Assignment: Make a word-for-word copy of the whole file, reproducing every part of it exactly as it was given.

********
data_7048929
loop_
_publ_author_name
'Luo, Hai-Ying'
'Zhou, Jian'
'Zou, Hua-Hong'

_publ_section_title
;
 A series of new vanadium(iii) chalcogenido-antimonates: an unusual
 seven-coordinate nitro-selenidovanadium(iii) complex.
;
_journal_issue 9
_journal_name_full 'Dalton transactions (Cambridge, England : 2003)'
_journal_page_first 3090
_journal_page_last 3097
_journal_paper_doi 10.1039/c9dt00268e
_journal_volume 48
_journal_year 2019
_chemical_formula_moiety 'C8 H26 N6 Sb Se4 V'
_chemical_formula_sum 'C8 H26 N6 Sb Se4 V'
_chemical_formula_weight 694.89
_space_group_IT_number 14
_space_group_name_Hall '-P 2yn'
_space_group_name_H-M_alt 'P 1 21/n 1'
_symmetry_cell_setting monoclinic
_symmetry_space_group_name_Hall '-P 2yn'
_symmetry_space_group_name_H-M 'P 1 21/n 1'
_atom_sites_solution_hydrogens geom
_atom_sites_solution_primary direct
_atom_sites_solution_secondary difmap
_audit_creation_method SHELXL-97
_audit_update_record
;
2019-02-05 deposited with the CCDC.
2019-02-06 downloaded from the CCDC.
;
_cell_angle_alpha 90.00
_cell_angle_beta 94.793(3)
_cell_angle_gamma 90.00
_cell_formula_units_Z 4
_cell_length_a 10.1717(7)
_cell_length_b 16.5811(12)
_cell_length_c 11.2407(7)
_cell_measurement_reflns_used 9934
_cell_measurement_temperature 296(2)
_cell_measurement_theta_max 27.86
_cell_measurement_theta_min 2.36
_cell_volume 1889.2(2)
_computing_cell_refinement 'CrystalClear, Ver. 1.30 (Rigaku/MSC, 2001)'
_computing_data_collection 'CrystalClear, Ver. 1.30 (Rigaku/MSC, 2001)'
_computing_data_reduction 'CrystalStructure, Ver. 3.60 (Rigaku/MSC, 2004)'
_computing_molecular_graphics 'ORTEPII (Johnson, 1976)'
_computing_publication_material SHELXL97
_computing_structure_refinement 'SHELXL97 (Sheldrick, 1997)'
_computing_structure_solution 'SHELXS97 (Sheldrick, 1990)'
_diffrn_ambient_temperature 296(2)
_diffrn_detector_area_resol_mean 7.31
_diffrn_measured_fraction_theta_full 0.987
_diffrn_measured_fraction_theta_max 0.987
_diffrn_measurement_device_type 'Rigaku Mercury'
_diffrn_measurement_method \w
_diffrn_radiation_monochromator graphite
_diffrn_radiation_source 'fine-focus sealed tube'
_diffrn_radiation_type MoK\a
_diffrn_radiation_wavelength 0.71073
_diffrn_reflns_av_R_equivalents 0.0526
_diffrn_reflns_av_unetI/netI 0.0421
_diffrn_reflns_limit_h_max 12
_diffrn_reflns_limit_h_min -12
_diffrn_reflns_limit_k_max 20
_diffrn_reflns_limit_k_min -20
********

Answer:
data_7048929
loop_
_publ_author_name
'Luo, Hai-Ying'
'Zhou, Jian'
'Zou, Hua-Hong'

_publ_section_title
;
 A series of new vanadium(iii) chalcogenido-antimonates: an unusual
 seven-coordinate nitro-selenidovanadium(iii) complex.
;
_journal_issue 9
_journal_name_full 'Dalton transactions (Cambridge, England : 2003)'
_journal_page_first 3090
_journal_page_last 3097
_journal_paper_doi 10.1039/c9dt00268e
_journal_volume 48
_journal_year 2019
_chemical_formula_moiety 'C8 H26 N6 Sb Se4 V'
_chemical_formula_sum 'C8 H26 N6 Sb Se4 V'
_chemical_formula_weight 694.89
_space_group_IT_number 14
_space_group_name_Hall '-P 2yn'
_space_group_name_H-M_alt 'P 1 21/n 1'
_symmetry_cell_setting monoclinic
_symmetry_space_group_name_Hall '-P 2yn'
_symmetry_space_group_name_H-M 'P 1 21/n 1'
_atom_sites_solution_hydrogens geom
_atom_sites_solution_primary direct
_atom_sites_solution_secondary difmap
_audit_creation_method SHELXL-97
_audit_update_record
;
2019-02-05 deposited with the CCDC.
2019-02-06 downloaded from the CCDC.
;
_cell_angle_alpha 90.00
_cell_angle_beta 94.793(3)
_cell_angle_gamma 90.00
_cell_formula_units_Z 4
_cell_length_a 10.1717(7)
_cell_length_b 16.5811(12)
_cell_length_c 11.2407(7)
_cell_measurement_reflns_used 9934
_cell_measurement_temperature 296(2)
_cell_measurement_theta_max 27.86
_cell_measurement_theta_min 2.36
_cell_volume 1889.2(2)
_computing_cell_refinement 'CrystalClear, Ver. 1.30 (Rigaku/MSC, 2001)'
_computing_data_collection 'CrystalClear, Ver. 1.30 (Rigaku/MSC, 2001)'
_computing_data_reduction 'CrystalStructure, Ver. 3.60 (Rigaku/MSC, 2004)'
_computing_molecular_graphics 'ORTEPII (Johnson, 1976)'
_computing_publication_material SHELXL97
_computing_structure_refinement 'SHELXL97 (Sheldrick, 1997)'
_computing_structure_solution 'SHELXS97 (Sheldrick, 1990)'
_diffrn_ambient_temperature 296(2)
_diffrn_detector_area_resol_mean 7.31
_diffrn_measured_fraction_theta_full 0.987
_diffrn_measured_fraction_theta_max 0.987
_diffrn_measurement_device_type 'Rigaku Mercury'
_diffrn_measurement_method \w
_diffrn_radiation_monochromator graphite
_diffrn_radiation_source 'fine-focus sealed tube'
_diffrn_radiation_type MoK\a
_diffrn_radiation_wavelength 0.71073
_diffrn_reflns_av_R_equivalents 0.0526
_diffrn_reflns_av_unetI/netI 0.0421
_diffrn_reflns_limit_h_max 12
_diffrn_reflns_limit_h_min -12
_diffrn_reflns_limit_k_max 20
_diffrn_reflns_limit_k_min -20